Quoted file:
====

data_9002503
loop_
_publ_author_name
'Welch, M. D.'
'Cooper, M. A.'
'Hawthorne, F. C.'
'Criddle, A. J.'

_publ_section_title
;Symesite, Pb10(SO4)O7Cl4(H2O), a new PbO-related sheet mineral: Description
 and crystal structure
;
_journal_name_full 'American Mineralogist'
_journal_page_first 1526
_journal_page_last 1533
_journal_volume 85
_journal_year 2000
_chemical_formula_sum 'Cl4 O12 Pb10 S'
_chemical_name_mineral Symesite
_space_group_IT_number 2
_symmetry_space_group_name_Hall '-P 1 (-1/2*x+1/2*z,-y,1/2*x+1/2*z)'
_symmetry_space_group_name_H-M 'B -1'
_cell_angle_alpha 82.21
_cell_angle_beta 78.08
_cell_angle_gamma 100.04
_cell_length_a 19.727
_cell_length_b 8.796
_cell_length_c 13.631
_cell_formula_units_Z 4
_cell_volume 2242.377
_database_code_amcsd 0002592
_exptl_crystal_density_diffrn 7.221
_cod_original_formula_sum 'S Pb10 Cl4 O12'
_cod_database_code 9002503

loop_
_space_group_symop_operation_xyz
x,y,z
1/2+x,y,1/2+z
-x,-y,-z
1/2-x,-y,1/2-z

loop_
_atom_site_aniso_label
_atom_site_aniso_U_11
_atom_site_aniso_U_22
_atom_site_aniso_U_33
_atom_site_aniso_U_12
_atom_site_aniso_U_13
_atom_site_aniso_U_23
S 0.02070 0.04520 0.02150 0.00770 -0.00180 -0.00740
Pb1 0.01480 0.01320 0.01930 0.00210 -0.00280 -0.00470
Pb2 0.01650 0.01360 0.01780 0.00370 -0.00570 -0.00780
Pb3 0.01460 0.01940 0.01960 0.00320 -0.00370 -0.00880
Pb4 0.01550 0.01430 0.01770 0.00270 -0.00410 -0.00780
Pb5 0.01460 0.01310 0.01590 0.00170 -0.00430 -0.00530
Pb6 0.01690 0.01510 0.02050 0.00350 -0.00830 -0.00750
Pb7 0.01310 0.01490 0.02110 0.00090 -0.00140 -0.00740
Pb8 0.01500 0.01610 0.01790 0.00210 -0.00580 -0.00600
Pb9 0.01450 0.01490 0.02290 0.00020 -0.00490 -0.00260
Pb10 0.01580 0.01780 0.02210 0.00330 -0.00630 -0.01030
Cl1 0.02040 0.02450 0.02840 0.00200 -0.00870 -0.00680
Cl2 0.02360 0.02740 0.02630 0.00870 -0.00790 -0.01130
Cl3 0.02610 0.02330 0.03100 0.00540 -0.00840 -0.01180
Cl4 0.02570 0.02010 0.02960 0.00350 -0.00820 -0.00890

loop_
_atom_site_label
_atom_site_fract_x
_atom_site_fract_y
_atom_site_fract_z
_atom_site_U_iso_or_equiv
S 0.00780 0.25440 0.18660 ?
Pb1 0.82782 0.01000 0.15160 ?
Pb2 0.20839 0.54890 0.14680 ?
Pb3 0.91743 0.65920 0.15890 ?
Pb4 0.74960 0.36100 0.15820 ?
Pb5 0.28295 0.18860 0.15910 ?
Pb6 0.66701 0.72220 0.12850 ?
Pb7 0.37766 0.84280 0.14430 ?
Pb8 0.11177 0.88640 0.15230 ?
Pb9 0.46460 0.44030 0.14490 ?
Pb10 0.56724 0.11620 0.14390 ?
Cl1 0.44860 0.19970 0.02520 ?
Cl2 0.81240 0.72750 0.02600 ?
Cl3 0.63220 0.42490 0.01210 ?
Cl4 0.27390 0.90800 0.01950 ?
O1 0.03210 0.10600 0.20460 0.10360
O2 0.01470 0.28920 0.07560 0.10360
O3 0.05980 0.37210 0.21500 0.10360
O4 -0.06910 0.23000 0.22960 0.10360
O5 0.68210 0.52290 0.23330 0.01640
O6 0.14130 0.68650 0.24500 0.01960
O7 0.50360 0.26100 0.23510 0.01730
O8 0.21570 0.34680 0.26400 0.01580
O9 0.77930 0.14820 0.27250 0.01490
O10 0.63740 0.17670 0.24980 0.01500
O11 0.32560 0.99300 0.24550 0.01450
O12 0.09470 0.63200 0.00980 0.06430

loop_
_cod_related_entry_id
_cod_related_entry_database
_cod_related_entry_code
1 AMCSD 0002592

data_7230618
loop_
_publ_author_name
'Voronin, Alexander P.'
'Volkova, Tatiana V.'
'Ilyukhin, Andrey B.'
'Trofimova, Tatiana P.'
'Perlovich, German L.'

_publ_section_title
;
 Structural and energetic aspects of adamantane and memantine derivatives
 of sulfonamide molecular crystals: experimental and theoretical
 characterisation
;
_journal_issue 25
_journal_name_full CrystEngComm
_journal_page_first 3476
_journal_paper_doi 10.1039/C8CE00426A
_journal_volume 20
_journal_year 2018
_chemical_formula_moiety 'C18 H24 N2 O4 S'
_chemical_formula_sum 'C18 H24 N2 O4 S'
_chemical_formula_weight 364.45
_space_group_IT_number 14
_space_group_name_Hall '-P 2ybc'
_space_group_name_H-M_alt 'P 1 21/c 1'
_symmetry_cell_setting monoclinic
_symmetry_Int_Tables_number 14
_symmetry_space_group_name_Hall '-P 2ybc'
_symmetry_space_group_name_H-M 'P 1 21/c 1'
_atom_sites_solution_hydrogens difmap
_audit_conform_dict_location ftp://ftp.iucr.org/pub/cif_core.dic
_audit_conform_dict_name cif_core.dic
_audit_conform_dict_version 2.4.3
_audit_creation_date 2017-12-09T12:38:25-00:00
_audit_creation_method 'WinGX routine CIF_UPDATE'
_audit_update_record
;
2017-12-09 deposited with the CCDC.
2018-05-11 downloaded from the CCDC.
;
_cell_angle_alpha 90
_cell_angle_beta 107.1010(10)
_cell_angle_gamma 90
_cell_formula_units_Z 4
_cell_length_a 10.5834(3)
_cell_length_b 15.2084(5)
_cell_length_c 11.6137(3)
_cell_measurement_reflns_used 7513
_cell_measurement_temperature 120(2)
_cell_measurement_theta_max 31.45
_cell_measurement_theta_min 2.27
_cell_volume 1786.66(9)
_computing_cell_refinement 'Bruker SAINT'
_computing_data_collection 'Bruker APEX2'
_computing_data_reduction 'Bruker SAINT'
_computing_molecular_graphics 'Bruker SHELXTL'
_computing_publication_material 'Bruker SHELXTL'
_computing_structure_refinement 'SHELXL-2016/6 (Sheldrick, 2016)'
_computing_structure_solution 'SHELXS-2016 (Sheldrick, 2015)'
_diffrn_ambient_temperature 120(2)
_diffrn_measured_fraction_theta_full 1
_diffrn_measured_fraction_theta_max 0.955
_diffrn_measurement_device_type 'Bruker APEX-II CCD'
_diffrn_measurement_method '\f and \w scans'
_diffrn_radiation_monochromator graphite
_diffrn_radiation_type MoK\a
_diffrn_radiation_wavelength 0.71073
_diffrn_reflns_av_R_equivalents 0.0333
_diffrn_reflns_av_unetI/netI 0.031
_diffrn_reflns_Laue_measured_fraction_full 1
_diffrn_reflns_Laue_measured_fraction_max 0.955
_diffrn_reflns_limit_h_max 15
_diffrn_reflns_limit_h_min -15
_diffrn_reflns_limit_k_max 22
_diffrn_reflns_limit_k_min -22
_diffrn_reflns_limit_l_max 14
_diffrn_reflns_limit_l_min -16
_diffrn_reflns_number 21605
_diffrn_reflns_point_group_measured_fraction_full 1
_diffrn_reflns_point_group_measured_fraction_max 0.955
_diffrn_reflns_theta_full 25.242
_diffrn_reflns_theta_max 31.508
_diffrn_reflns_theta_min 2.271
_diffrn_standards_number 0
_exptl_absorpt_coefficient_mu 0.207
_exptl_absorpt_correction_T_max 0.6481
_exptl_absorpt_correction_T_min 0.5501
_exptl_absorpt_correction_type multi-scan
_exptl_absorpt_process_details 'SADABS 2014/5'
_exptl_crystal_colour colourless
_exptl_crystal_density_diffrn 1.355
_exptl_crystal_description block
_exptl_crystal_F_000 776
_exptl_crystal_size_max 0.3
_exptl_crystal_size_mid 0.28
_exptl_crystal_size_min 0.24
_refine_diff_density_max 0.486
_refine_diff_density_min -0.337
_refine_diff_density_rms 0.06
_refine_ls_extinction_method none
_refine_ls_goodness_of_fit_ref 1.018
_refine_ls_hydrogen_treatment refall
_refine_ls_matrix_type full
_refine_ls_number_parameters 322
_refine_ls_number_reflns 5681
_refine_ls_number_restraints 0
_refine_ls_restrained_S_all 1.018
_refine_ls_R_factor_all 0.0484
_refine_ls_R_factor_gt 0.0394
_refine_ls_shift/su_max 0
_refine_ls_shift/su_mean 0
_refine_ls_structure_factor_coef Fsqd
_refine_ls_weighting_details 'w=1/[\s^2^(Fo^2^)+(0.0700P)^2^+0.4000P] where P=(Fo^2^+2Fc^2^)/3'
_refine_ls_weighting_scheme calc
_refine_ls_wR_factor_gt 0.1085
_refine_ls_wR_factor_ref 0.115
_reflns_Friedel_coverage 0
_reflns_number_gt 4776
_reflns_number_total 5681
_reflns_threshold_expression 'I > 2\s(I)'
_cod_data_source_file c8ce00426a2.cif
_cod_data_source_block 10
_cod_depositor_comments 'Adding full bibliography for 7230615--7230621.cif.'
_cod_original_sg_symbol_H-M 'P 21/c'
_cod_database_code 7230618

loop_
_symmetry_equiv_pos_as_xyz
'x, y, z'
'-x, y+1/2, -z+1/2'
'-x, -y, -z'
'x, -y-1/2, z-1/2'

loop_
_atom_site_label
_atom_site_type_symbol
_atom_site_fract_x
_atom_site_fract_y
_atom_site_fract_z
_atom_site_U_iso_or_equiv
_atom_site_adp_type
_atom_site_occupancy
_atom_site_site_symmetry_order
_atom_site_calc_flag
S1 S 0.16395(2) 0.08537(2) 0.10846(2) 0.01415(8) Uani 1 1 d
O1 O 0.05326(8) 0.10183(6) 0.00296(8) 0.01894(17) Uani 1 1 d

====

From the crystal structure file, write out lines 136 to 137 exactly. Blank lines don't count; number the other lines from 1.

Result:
_audit_creation_method 'WinGX routine CIF_UPDATE'
_audit_update_record